Amy Butowicz, Victoria Dugger & Aurora Pellizzi
On May 5th, JEFF opens a three woman show entitled, “Soft Anatomy” featuring the work of Amy Butowicz, Victoria Dugger and Aurora Pellizzi. Working in painting, sculpture, and textiles, these artists are aligned in their relationship to the body, specifically the female body. Existing between abstraction and representation, the realms they inhabit are hermetic but not impervious, a space we’re invited to access with these defiant, visceral and expansive works.
Aurora Pellizzi’s large felt tapestries are all-encompassing, a universe of elemental forms that thwart our sense of the cosmic order. Exploring indigenous fertility rites in her volumetric geometries, fundamental shapes posture as both sacred vistas and the female anatomy. A triangle represents a landscape or a woman, conflating femininity and the earth, embodiment and allegory, figure and ground. With her serpentine allusions Pellizzi resists a codifying of the feminine, privileging an animistic belief in destruction and creation. Pellizzi embraces these dualities, finding unity in the feminine, visualized in these tactile totems.
Whereas Pellizzi’s anatomy is referenced in pared down configurations, Victoria Dugger’s bodies are embellished and bursting at the seams. Flesh and guts are bedazzled with pearls and ribbons, all dolled up for our regard. Reclining on chairs, her anthropomorphic half bodies expose their insides out, allowing vulnerability, encouraging empathy. But this posturing is not passive, while hearts may be open, decorated with gingham, glitter and braids, these bodies are on fire; their presence is resistance. For Dugger, “Reclaiming the female body, the Black body, the disabled body is an act of defiance. When you are part of these marginalized communities, you are taught by the dominant society that you’re deviant and that deviance is something to be feared.”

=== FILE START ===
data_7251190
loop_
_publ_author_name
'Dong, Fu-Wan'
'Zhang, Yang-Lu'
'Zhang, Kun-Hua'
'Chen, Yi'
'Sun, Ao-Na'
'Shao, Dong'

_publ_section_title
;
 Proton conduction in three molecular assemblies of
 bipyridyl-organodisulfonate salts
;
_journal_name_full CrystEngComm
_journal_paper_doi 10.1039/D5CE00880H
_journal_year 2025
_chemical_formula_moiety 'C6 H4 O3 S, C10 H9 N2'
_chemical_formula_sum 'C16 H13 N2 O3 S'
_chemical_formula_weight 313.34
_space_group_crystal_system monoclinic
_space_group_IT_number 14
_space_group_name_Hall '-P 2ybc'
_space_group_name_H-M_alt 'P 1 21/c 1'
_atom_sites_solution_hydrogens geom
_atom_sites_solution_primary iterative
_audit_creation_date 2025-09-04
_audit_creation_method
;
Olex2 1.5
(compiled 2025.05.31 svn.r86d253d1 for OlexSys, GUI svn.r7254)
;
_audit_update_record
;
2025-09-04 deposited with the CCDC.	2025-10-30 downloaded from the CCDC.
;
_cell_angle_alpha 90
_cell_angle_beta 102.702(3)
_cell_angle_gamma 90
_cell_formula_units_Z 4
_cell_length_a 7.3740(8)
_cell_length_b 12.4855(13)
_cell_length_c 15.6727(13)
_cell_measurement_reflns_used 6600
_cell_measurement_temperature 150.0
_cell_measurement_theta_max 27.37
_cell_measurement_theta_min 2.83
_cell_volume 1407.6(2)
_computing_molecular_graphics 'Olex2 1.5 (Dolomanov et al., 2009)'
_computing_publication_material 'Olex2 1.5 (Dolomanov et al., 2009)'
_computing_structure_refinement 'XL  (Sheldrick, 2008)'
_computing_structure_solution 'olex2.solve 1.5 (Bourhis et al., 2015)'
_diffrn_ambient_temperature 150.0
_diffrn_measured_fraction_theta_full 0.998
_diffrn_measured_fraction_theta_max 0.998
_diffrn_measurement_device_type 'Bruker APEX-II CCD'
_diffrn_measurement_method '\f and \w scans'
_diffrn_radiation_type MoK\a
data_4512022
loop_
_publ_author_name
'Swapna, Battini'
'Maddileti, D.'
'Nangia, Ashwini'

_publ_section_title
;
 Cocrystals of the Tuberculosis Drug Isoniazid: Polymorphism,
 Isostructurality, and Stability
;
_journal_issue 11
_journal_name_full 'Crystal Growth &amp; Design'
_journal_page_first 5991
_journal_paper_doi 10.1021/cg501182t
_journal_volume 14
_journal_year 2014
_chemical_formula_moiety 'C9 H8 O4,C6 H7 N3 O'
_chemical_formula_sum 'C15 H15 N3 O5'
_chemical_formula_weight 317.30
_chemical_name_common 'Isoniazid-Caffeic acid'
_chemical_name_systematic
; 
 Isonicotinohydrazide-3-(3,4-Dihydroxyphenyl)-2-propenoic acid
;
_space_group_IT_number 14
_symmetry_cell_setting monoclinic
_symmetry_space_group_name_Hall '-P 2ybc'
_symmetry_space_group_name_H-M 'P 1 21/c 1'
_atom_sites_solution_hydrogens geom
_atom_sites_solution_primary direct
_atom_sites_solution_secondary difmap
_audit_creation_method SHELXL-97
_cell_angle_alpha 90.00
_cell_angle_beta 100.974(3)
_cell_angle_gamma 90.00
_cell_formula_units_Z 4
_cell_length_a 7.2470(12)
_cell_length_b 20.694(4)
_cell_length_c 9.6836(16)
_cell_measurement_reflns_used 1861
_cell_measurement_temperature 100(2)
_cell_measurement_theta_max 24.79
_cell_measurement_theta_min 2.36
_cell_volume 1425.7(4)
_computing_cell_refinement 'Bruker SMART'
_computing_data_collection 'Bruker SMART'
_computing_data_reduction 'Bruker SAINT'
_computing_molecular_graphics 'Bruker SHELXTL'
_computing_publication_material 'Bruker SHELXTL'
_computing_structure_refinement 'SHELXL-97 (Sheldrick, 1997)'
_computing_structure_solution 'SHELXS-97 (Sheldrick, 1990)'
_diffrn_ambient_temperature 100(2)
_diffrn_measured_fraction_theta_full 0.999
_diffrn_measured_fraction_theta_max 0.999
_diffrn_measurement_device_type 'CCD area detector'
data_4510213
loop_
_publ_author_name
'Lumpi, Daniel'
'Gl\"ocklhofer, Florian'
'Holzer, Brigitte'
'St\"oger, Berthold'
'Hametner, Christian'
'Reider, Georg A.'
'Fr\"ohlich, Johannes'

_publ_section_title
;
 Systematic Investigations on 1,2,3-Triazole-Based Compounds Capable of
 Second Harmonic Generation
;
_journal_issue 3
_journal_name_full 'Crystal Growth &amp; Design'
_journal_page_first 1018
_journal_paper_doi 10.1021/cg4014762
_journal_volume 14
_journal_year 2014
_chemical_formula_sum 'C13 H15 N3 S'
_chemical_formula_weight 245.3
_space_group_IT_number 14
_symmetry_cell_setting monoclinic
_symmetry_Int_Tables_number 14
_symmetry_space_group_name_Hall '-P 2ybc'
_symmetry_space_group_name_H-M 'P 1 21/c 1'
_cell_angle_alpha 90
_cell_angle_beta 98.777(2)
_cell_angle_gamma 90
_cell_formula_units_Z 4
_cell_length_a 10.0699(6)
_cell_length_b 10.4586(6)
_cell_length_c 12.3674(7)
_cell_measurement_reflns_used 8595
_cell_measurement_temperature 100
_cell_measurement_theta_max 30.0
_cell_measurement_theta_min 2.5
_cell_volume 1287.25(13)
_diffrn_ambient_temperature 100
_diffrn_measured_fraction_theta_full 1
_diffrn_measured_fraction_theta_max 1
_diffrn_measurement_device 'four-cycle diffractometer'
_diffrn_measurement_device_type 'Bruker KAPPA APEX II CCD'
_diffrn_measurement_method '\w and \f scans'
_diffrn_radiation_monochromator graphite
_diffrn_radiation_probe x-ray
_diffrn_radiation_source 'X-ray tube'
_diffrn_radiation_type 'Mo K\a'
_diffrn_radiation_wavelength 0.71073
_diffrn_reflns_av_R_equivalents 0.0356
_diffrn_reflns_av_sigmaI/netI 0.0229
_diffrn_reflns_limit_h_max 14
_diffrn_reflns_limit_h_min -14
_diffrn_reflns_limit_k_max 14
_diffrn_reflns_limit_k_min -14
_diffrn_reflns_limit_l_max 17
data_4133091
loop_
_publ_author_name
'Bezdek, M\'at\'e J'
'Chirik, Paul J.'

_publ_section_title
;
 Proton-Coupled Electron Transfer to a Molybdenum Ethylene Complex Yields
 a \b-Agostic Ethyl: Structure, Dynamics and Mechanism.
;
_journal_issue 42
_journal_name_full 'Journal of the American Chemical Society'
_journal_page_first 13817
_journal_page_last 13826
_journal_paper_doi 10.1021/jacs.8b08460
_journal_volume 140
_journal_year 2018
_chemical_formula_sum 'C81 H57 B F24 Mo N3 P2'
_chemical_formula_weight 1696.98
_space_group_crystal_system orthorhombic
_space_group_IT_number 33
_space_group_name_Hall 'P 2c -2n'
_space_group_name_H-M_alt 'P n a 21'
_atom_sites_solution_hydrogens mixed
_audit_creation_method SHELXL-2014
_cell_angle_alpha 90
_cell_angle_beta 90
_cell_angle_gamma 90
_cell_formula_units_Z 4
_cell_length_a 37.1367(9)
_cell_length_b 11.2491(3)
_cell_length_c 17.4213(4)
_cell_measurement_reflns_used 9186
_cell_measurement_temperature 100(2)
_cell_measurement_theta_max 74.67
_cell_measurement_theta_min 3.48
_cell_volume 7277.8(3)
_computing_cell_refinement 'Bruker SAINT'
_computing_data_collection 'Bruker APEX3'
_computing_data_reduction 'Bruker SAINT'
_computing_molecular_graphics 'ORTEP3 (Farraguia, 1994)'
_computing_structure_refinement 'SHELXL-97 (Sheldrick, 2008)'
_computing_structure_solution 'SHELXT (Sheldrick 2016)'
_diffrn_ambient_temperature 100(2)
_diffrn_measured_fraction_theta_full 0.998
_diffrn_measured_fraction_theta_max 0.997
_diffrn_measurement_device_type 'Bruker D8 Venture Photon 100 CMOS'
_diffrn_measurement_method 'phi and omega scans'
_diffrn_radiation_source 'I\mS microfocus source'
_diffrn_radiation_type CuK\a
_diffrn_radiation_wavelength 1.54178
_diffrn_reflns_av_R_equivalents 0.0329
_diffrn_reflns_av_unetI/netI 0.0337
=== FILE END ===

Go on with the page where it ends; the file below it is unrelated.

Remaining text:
With names like “Swallowed Up Last”, “Dream Dancer” and “Pliant Underthings”, Amy Butowicz’s amorphous sculptures with pointy heads and bulbous limbs, implicate the corporeal while not directly exposing it. Instead, she dresses up appendages in pink and purple gear as if they were off to the races. The attire suggests athleticism, the theatrical or domestic trimmings while their architecture hints at more perilous pursuits. The works both fend off and invite, hide and reveal; their surfaces are rough, while their dressings are soft and translucent. A draped wall work entitled, “Long Hair Fantasy,’ basks in the absurdity of our desires and reminds us that the body can only contain so much. These contradictions define the work, correlating pain and pleasure, masculine and feminine, animate and inanimate. Their affectations recall the flesh, infer danger and betray our human frailties, proposing the body as host to logistics, satire and objecthood.